The Israel Koschitzky Virtual Beit
Responding to Catastrophe
By Rav Yitzchak Blau
the Second Temple was destroyed, ascetics - who refused to eat meat or drink
wine - increased in Israel. R.
Yehoshua joined with them. He said
to them: "My children, why do you
not eat meat or drink wine?"
said: "Can we eat meat which was sacrificed on the altar, or drink wine that was
used as a libation offering upon the altar?"
said: "If so, we should not eat bread, because the flour offerings have
said: "We will make do with fruit."
said: "We should not eat fruit which was brought as bikkurim."
said: "We will eat other fruits."
said:] "We should not drink water because the water libation has ceased." They were quiet.
said to them: "My children, come and I will tell you. Not to mourn at all is impossible and to
mourn too much is impossibleů"
Yishmael ben Elisha said: ůAnd from the day that the evil kingdom started to
expand, and they decreed upon us evil and difficult decrees, and they prevent us
from fulfilling Torah and mitzvot, and they do not allow us to enter the
shavua ha-ben (circumcision), and some say the yehoshua ha-ben
(probably pidyon ha-ben), logic would demand that we refrain
from marrying wives and having children, and the descendents of Avraham would
come to an endů
destruction of the Second Temple must have been a catastrophic event for the
Jews of two thousand years ago.
Jewish life was sufficiently centered round the Temple that the witnesses
to its destruction surely wondered how Judaism would survive. In some ways, a second exile can cause
even more despair than a first.
Perhaps those experiencing this new exile would start to see failure and
exile as the normal fate of the Jew.
We can easily imagine a pervasive sense of despair.
we look at the two responses to the tragedy in the above Gemara, we note an
important difference. The first
group wanted to refrain from certain pleasures, such as meat and wine, because
these pleasures reminded them of the Temple. Such a response does not suggest that
Jewish life should cease altogether; it attempts to limit the joys experienced
in that life. The second response
expresses a much more fundamental despair.
The decision to not raise a family flows from an evaluation that this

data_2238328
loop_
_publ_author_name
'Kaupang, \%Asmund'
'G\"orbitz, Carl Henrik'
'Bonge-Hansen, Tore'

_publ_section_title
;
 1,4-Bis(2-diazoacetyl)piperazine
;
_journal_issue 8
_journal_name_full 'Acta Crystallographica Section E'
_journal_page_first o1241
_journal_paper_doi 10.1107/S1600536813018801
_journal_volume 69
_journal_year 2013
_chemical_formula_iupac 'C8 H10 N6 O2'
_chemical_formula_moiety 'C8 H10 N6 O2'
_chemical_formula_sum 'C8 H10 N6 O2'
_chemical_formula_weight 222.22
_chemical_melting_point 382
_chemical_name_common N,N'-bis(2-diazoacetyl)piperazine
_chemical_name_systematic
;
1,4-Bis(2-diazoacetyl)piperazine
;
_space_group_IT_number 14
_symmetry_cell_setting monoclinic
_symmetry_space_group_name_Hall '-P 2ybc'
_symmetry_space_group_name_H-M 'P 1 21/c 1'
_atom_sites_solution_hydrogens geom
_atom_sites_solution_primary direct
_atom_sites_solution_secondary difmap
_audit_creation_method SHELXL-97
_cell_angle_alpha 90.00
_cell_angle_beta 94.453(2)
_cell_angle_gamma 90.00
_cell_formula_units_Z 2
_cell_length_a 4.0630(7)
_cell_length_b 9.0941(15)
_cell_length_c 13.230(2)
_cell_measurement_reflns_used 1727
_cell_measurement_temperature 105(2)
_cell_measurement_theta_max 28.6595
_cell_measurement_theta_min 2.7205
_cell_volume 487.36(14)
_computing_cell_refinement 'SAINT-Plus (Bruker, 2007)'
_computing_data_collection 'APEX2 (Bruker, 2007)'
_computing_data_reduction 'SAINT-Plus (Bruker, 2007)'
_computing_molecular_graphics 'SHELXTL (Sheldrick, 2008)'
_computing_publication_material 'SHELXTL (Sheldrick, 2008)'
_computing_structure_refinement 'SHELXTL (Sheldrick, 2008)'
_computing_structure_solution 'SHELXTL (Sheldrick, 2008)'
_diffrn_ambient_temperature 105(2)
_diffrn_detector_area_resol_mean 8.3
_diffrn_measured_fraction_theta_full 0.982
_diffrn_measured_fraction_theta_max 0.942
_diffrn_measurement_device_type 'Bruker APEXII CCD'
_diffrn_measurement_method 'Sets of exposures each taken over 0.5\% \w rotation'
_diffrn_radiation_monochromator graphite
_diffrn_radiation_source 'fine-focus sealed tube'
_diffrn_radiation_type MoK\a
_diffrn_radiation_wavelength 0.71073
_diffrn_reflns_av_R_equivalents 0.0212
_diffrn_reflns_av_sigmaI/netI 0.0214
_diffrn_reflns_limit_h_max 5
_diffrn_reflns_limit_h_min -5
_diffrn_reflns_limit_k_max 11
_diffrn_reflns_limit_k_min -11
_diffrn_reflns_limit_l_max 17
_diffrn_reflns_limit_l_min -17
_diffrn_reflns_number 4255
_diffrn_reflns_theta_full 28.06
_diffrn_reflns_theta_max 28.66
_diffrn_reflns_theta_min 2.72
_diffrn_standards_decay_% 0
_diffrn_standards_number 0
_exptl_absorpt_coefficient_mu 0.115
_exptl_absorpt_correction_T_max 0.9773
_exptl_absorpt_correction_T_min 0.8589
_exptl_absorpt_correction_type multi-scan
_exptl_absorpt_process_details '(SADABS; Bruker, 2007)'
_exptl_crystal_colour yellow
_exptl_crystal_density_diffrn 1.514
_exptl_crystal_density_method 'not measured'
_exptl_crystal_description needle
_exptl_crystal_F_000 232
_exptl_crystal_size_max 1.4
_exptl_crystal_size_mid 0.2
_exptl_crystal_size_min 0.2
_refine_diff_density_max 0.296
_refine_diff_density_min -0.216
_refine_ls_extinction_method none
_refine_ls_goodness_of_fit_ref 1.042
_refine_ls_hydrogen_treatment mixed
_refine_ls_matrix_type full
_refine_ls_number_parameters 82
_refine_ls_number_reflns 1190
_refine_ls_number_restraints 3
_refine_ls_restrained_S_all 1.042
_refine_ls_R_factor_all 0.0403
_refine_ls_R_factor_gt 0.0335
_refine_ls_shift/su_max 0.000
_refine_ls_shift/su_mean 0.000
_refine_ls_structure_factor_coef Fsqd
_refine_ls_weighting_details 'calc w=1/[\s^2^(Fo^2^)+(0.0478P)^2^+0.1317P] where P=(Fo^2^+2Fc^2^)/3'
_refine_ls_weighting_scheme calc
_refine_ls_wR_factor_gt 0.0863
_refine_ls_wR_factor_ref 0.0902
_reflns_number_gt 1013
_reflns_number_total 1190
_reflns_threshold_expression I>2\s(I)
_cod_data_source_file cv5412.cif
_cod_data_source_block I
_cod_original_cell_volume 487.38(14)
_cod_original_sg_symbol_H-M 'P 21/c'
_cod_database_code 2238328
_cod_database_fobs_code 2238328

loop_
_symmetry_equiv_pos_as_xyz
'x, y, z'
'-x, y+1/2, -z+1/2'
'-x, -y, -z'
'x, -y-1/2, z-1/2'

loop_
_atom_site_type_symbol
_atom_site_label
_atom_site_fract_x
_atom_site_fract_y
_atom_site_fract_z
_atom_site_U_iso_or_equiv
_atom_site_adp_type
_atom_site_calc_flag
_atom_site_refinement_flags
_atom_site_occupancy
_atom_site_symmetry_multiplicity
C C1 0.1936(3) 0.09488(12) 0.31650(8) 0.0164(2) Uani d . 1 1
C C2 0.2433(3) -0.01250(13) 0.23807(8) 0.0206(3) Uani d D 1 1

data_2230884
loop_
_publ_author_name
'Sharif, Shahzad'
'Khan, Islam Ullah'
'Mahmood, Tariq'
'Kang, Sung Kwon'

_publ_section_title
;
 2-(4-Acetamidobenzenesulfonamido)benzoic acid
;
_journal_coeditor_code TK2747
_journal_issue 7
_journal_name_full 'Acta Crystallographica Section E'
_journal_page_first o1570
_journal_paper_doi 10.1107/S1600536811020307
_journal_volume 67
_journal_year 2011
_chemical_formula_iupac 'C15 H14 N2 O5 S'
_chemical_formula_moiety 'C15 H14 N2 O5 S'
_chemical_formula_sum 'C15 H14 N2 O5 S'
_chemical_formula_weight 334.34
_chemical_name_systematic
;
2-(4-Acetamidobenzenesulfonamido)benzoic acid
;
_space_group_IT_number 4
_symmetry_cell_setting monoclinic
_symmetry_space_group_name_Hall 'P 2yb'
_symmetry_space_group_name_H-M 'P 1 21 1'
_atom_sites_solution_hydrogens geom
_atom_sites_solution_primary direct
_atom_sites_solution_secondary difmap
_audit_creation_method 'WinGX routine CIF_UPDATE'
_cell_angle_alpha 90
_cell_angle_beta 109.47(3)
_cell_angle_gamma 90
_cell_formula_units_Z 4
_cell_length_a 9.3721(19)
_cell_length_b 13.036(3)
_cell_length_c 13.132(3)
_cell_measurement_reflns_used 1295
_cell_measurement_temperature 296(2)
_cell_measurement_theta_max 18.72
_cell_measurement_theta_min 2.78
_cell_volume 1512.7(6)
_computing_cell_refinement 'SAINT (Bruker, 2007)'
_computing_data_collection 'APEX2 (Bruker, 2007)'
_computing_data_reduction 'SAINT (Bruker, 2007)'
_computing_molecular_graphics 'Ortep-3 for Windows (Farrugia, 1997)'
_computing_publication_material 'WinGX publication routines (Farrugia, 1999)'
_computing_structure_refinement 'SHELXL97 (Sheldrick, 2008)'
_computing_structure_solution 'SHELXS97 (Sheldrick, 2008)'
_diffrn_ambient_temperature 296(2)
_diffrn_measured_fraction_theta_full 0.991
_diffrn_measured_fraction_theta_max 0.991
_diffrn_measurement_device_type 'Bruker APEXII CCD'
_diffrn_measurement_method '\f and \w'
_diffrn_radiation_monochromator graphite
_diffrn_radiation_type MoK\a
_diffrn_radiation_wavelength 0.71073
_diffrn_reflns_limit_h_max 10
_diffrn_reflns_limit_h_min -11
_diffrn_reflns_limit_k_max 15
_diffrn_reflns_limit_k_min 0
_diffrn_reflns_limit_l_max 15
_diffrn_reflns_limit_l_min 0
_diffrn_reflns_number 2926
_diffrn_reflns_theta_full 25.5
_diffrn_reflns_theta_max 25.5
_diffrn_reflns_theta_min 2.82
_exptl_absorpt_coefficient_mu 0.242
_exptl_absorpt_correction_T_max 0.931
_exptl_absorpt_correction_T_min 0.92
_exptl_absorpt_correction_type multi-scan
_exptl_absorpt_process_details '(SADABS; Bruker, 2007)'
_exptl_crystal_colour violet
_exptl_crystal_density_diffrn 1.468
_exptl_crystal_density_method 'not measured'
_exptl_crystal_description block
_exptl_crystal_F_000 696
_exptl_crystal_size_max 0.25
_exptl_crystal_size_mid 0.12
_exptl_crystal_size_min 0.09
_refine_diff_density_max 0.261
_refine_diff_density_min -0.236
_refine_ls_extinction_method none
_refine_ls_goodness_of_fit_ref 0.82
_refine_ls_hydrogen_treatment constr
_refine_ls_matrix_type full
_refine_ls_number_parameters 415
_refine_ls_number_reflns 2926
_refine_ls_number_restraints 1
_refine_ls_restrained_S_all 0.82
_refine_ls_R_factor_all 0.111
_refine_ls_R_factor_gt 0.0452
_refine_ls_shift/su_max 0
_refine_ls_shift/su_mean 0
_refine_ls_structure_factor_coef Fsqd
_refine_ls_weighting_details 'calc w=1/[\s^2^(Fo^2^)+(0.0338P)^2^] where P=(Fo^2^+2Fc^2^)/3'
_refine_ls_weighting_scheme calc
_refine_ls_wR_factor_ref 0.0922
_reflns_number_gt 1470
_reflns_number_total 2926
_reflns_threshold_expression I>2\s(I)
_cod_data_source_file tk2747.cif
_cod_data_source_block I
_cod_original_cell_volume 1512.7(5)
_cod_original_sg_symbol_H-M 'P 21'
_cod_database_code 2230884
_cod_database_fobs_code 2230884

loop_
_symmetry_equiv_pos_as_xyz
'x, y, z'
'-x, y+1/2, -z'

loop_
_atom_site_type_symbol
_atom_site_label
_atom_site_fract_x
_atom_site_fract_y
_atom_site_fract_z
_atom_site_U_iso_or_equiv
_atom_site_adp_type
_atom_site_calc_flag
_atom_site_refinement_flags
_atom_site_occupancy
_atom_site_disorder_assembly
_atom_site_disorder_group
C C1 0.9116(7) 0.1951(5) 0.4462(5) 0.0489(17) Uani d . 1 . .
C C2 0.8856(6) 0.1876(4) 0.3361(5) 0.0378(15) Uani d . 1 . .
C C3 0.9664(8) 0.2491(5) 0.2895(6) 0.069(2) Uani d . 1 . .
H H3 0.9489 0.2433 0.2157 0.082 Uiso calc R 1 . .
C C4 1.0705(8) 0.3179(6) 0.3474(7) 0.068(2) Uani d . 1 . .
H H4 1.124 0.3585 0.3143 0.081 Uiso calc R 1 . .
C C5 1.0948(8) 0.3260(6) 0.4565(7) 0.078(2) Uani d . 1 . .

life is not worth the pain it entails, and we cannot bring new children into
such a world. Rather than
renouncing certain experiences, this approach challenges the justification for
Meir Simcha Ha-kohen of Dvinsk (Meshekh Chokhma, Bereishit 9:6)
says that this common psychological response to calamity helps explain the
specific mitzvot God commands Noach after the deluge. God tells him to procreate and inhabit
the world, and He also prohibits murder.
Noach had seen a world grow so morally corrupt that a merciful God had
decided to destroy it. He easily
could have concluded that human life is not worth very much, and there is no
point in perpetuating such a race.
The mitzvot that follow the flood come to reject this idea. The prohibition against murder affirms
the worth of human life, while the command to bear offspring emphasizes the
optimism inherent in the great potential of each generation. R. Meir Simcha notes that during the
Babylonian exile as well, Yirmiyahu (29:6) relayed the Divine command to have
children. Here, too, the tragedy had to be followed with a life-affirming
The Shoah represents the strongest example of this challenge in
recent memory. Survivors certainly
could be forgiven for feeling reluctant to add Jewish children to this world,
after they had personally witnessed the horrors of which humanity is
capable. At the same time, many
survivors took it upon themselves to repopulate the Jewish world. I recall reading of a grandparent who
was not satisfied until she had as many grandchildren as relatives she had lost
to the Nazis. Such an approach
reflects the heroic response to tragedy championed by R. Meir Simcha. At times of communal despair, we need to
combat that despair with life-affirming acts, and nothing affirms the worth of
life more than having children.